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ID checks and balances

Culture | Why Hollywood is suddenly cutting back on R-rated movies

Issue: "Trading places," June 30, 2001

Adult-rated movies are not necessarily for adults. Teenagers under the R limit of 17 and even pre-teens have been the major clientele for many R-rated movies. But now the free economic marketplace seems to be clicking in to tone down, at least to some extent, the moral licentiousness that has become a trademark of Hollywood movies. (See WORLD, June 16.)

When the Federal Communications Commission released its study proving that Hollywood was marketing R-rated fare to children who, by the industry's own rating system, were too young to see it, a rare thing happened in the culture wars. Virtually everyone agreed that this practice is a bad thing. Not only conservatives but liberals were appalled at the way R-rated movies were pitched to Girl Scouts, advertised on kiddie-TV, and focus-grouped to teeny-boppers. No one could defend this sort of thing, not even members of the film industry.

Facing bipartisan attacks from Congress, Hollywood promised to do a better job of regulating itself. Local movie theaters took the lead, vowing to check IDs and, in the words of the rating policy, not to admit anyone under the age of 17 to an R-rated movie unless accompanied by a parent or a guardian. The publicity flacks and the TV stations agreed to stop airing ads for adult movies during cartoon time and on pre-teens' favorite shows, saving them for late at night, after bedtime. The Motion Picture Association of America, the arm of the film industry that administers the rating system, set some specific policies: R-rated films are not to be advertised on TV shows for which more than 35 percent of their audience is under 17; and no longer may previews for R-rated movies appear ahead of G or PG-rated features.

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Although young people are still slipping into R-rated movies-or are accompanied by overly obliging parents-the new policies are having an effect. Deprived of the pre-17 audience, R-rated movies this summer have been bombing like the Zeroes at Pearl Harbor.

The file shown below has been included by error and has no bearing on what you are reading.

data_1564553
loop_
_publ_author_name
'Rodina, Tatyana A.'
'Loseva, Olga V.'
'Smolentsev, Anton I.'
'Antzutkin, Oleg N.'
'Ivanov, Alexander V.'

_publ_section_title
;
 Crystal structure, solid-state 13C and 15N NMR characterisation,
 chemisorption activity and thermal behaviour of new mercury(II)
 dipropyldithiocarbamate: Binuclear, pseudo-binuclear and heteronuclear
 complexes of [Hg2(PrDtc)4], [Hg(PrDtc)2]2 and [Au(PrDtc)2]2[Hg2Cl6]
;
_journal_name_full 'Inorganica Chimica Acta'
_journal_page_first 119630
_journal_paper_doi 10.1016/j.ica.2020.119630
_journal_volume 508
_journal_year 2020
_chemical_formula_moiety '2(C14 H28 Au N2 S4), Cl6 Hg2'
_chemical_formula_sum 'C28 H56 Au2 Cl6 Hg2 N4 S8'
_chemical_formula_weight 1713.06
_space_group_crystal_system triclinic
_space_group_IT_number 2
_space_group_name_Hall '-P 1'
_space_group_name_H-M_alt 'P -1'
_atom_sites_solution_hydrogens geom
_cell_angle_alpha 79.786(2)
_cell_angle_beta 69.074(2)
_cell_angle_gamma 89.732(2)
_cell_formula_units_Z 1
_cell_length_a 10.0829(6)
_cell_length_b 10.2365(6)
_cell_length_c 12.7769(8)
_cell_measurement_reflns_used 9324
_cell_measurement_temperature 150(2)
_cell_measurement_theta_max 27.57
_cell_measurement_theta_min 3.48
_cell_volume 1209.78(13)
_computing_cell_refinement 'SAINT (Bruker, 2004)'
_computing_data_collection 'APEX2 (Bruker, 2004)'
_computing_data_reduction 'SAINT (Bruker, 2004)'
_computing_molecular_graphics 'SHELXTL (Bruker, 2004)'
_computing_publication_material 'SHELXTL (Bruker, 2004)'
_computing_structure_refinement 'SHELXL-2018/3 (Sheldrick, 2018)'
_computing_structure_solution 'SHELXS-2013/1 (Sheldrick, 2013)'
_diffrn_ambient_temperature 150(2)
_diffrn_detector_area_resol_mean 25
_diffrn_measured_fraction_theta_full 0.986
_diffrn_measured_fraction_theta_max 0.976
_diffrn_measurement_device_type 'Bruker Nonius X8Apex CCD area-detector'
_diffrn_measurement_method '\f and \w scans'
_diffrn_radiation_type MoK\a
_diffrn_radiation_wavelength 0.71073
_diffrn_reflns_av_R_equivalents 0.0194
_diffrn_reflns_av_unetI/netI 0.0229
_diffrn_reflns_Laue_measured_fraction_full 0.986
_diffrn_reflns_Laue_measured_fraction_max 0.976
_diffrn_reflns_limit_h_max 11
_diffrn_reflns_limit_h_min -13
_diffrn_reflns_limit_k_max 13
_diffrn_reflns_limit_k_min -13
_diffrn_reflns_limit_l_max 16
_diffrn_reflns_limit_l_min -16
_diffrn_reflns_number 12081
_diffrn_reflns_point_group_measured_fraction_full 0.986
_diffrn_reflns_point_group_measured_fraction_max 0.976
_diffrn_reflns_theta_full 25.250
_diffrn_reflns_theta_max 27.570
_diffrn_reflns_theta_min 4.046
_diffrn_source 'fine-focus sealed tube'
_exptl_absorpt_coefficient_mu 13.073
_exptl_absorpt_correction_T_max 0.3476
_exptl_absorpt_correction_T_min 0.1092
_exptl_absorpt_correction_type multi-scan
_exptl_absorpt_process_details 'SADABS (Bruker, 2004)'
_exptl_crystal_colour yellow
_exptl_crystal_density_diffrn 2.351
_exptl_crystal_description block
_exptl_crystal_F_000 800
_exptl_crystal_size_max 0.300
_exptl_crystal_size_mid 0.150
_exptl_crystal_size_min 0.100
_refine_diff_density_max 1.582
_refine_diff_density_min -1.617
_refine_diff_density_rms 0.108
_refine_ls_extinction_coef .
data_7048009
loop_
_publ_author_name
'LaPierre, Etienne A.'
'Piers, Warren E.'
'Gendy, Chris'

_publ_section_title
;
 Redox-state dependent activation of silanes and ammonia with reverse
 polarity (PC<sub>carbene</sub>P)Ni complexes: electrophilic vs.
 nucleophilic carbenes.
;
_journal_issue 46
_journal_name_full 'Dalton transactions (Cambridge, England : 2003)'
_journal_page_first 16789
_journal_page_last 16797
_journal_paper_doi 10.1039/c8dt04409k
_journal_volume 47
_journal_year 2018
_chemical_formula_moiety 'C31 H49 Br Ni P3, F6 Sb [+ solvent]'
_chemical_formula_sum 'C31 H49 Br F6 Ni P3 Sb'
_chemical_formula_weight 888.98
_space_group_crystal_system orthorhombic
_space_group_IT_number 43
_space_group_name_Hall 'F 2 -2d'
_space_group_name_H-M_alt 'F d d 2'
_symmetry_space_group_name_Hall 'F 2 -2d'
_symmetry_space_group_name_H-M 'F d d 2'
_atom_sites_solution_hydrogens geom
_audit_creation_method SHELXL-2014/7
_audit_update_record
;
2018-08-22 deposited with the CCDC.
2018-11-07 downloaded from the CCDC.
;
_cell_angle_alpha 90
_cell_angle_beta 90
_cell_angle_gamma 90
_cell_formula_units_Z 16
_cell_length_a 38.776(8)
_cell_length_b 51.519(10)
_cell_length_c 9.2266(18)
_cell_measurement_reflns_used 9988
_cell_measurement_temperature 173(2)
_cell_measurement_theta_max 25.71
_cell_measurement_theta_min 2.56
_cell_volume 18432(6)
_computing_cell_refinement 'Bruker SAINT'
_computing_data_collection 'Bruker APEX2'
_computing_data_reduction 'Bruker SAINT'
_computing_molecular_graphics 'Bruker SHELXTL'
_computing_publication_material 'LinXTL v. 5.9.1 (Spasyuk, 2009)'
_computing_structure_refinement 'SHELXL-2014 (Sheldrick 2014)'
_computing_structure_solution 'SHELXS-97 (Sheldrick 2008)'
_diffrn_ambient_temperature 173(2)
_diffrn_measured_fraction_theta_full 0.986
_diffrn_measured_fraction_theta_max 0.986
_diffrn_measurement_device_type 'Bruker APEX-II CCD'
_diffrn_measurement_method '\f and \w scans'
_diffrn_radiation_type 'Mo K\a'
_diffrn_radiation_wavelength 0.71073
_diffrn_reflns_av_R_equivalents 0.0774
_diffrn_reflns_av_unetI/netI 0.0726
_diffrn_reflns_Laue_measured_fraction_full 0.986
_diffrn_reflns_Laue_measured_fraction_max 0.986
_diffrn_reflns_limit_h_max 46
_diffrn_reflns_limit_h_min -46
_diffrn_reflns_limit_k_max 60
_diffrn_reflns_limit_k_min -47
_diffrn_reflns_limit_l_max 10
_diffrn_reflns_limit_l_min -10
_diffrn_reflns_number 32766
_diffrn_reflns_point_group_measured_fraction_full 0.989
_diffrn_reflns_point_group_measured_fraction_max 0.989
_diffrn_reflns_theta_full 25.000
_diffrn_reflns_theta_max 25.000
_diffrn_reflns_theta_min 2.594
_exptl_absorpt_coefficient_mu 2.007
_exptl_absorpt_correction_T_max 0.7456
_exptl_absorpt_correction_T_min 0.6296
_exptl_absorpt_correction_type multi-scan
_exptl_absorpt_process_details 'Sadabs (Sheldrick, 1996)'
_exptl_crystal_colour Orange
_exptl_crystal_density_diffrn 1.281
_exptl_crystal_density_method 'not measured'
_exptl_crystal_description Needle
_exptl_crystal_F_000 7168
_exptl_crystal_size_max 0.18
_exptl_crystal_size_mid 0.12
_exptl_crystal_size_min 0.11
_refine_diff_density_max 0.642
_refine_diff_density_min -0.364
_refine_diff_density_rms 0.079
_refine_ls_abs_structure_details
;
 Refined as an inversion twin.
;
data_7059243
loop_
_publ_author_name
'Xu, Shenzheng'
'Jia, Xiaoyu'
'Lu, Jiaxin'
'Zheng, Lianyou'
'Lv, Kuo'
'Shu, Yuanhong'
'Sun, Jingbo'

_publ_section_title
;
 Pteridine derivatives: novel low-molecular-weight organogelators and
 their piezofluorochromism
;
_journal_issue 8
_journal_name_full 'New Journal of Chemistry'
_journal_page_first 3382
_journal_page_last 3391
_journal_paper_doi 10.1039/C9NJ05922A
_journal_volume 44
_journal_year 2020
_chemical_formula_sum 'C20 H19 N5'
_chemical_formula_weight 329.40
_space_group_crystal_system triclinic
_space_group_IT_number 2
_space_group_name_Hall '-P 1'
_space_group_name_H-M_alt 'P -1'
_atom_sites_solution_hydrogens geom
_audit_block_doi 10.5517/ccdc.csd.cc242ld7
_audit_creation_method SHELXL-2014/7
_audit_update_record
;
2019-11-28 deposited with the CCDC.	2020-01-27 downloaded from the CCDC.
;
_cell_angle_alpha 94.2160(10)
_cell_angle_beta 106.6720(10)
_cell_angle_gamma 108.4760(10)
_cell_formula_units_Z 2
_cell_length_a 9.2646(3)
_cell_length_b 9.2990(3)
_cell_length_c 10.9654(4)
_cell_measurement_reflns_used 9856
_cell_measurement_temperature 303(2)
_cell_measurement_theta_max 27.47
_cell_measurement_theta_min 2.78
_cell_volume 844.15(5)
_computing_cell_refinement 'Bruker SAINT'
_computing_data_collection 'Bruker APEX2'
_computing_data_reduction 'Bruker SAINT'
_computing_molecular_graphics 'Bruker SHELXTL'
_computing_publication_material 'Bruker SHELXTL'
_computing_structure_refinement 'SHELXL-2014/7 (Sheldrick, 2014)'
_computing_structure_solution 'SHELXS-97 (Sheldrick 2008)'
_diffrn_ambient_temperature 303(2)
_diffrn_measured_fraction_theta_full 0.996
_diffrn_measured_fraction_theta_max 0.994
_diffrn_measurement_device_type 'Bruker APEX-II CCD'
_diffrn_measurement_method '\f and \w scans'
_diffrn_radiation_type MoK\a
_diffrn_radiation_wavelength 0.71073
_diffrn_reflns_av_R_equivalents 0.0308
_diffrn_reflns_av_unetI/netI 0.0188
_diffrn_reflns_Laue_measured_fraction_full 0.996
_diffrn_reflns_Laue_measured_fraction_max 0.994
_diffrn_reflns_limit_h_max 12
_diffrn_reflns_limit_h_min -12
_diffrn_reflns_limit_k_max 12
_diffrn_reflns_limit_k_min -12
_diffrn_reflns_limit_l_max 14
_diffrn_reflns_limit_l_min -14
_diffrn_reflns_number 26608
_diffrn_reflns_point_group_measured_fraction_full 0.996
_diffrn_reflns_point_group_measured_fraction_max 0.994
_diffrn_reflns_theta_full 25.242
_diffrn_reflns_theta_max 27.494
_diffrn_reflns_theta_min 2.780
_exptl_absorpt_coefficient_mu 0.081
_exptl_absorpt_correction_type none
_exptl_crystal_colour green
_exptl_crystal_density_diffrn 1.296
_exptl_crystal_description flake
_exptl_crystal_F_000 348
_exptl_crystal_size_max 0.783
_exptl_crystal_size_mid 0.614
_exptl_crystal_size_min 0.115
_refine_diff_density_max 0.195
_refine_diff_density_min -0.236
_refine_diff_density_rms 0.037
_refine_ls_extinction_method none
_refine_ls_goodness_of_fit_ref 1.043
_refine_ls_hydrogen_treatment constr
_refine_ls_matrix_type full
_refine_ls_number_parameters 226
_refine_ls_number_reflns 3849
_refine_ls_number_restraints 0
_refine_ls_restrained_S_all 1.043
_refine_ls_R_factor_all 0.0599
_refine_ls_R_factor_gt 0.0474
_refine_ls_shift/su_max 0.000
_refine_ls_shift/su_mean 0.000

For example, Angel Eyes, starring pop singer Jennifer Lopez, took in only $9 million its first week, against a projected opening of $14 million. The Mexican, starring the teenage girls' heartthrob Brad Pitt, took in $20 million, against expectations of $28 million. Gross-out comedy Tomcats pulled in a mere $6.5 million, 30 percent less than expected. Despite stars and subject matter that appeal to teenagers more than adults, these movies had enough sex, violence, and bad language to earn an R rating.

Teenagers wanted to see these movies, according to a study by industry pollster MarketCast, but they were deterred by the crackdown, not wanting the embarrassment of being refused admission when they tried to buy a ticket (an effect especially strong among teenage girls).

As reported by Sharon Waxman in The Washington Post, MarketCast concluded that on the average, R-rated movies were losing 12 percent of their revenue by excluding younger audiences. This is a big hit for the movie industry, especially considering that teenagers make up the biggest movie-going demographic, with 49 percent going to the movies at least once a month, more than any other age group.

Those kinds of numbers are enough to make movie moguls forget about their vaunted "artistic integrity" and go to the cutting room. Studios are editing out enough sex, gore, and bad language from R-releases to earn them at least a PG-13. Ms. Waxman quotes Joe Roth, producer of Tomcats, who says that he is giving up on making rude, crude, and lewd comedies. "This is material that's mostly innately appealing to 12- to 16-year-olds, so you're really stuck."

Not that movies are completely cleaning up their act. There has been a bracket creep in the ratings, so that movies that once would have earned an R now are mild enough for a PG. The PG-13 rating allows for brief nudity, innuendoes, and language unacceptable to most families. Thus Moulin Rouge, the musical about a decadent French nightclub featuring Nicole Kidman as a high-priced prostitute, scores a PG-13 rating.

PG still stands for "parental guidance," something often in short supply when children go to the movies. Furthermore, since the rating system only looks at obvious surface negative elements, the film's message, which can be even more harmful, is never factored in. Even G-rated cartoons can convey a New Age or left-wing message that parents may not consider appropriate for their kids.

Still, it is refreshing to see the power of the economic marketplace acting as a brake on some of Hollywood's worst tendencies.

Gene Edward Veith
Gene Edward Veith

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